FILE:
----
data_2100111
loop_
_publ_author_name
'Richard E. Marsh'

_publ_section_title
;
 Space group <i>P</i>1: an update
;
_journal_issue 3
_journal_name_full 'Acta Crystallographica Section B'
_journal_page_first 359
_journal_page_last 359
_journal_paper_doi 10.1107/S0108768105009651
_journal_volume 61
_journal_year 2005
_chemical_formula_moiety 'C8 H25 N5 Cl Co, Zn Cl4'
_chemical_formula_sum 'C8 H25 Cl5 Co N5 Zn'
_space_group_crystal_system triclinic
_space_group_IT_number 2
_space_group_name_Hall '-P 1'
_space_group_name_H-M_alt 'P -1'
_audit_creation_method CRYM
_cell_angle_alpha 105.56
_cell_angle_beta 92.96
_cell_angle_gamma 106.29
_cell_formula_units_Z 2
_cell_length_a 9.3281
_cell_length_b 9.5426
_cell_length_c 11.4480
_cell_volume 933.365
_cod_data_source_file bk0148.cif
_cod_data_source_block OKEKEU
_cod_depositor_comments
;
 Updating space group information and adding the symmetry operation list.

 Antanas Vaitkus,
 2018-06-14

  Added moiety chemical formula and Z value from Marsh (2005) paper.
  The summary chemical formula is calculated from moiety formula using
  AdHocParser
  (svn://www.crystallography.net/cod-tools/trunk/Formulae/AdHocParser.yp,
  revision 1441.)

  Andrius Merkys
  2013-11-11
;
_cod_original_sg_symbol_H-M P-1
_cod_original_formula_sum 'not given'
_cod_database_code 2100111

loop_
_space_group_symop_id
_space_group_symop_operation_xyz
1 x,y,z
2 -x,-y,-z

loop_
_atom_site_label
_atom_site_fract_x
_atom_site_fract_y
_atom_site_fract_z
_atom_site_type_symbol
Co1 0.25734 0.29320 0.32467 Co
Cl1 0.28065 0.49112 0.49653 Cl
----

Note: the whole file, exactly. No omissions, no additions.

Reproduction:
data_2100111
loop_
_publ_author_name
'Richard E. Marsh'

_publ_section_title
;
 Space group <i>P</i>1: an update
;
_journal_issue 3
_journal_name_full 'Acta Crystallographica Section B'
_journal_page_first 359
_journal_page_last 359
_journal_paper_doi 10.1107/S0108768105009651
_journal_volume 61
_journal_year 2005
_chemical_formula_moiety 'C8 H25 N5 Cl Co, Zn Cl4'
_chemical_formula_sum 'C8 H25 Cl5 Co N5 Zn'
_space_group_crystal_system triclinic
_space_group_IT_number 2
_space_group_name_Hall '-P 1'
_space_group_name_H-M_alt 'P -1'
_audit_creation_method CRYM
_cell_angle_alpha 105.56
_cell_angle_beta 92.96
_cell_angle_gamma 106.29
_cell_formula_units_Z 2
_cell_length_a 9.3281
_cell_length_b 9.5426
_cell_length_c 11.4480
_cell_volume 933.365
_cod_data_source_file bk0148.cif
_cod_data_source_block OKEKEU
_cod_depositor_comments
;
 Updating space group information and adding the symmetry operation list.

 Antanas Vaitkus,
 2018-06-14

  Added moiety chemical formula and Z value from Marsh (2005) paper.
  The summary chemical formula is calculated from moiety formula using
  AdHocParser
  (svn://www.crystallography.net/cod-tools/trunk/Formulae/AdHocParser.yp,
  revision 1441.)

  Andrius Merkys
  2013-11-11
;
_cod_original_sg_symbol_H-M P-1
_cod_original_formula_sum 'not given'
_cod_database_code 2100111

loop_
_space_group_symop_id
_space_group_symop_operation_xyz
1 x,y,z
2 -x,-y,-z

loop_
_atom_site_label
_atom_site_fract_x
_atom_site_fract_y
_atom_site_fract_z
_atom_site_type_symbol
Co1 0.25734 0.29320 0.32467 Co
Cl1 0.28065 0.49112 0.49653 Cl